A few months ago, I read a short quotation by Ayn Rand in a comments thread that I found insightful. It is from a speech that she gave in A.D. 1960:
The truth about the intellectual state of the modern world . . . which distinguishes it from other periods of cultural crises, is the fact that what people are seeking is not the answers to problems, but the reassurance that no answers are possible.
According to the comment, you may find this in Rand’s Philosophy: Who Needs It. I sent the quote to my friend Andrew, who replied so:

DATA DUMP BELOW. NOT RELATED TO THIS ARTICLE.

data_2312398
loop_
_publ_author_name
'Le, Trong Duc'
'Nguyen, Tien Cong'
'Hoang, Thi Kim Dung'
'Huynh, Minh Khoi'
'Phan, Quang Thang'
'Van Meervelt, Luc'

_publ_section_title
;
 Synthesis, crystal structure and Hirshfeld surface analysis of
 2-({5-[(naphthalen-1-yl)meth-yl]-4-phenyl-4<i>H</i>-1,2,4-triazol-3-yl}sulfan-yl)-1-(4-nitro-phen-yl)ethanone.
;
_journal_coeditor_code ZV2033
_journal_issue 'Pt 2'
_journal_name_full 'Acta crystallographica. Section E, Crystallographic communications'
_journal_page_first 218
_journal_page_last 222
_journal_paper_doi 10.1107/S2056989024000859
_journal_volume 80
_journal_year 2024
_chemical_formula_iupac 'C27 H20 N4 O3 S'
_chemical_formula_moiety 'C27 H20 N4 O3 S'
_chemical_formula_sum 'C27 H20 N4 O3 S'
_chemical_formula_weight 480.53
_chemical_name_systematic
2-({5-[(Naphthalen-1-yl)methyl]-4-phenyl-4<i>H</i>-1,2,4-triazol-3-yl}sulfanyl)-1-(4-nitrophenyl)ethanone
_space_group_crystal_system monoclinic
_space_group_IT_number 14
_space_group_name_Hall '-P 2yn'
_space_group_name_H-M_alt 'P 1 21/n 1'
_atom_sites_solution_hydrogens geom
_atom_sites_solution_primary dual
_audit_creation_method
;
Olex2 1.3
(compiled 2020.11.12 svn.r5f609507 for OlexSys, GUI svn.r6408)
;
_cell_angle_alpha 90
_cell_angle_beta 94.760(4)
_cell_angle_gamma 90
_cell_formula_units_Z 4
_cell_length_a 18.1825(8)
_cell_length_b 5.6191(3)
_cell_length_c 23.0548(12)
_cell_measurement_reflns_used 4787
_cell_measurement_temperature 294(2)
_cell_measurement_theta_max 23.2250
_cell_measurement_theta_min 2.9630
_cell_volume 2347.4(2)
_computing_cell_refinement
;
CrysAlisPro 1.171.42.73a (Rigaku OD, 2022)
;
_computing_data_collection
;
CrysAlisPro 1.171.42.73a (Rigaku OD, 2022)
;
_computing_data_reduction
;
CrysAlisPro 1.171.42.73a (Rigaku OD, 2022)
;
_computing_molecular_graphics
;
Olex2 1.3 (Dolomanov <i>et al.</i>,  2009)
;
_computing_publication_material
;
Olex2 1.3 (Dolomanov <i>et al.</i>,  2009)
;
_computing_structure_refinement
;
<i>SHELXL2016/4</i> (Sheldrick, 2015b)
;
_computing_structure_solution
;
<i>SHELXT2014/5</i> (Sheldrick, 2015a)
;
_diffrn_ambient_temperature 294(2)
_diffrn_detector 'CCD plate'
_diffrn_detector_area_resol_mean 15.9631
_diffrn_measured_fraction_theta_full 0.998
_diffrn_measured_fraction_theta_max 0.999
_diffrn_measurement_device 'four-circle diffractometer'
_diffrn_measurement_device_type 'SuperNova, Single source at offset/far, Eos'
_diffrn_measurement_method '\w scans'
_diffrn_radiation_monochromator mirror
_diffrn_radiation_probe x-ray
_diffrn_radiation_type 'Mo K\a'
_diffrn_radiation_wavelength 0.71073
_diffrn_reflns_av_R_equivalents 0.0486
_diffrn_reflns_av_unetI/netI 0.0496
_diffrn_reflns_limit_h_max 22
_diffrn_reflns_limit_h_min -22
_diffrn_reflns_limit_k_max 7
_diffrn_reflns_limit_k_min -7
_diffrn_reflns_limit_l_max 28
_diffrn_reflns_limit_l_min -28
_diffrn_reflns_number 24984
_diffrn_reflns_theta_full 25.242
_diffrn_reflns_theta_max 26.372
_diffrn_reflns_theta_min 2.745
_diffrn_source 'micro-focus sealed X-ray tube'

I think she’s right about the post-modern world. But it seems to me that the modernism, of which I assume she is a proponent, has the opposite flaw. It treats the perennial unpleasantries of the human condition as though they were problems to be answered, when, in fact, no answers are possible. So it’s almost like the Hegelian dialectic in reverse. First there was a reasonable synthesis, then with the Enlightenment, an overly simplistic thesis, and now with post-modernity, an oversimplified antithesis. And I’m sure that when we return to the reasonable synthesis of past ages, we’ll call it progress.
May such progress come quickly!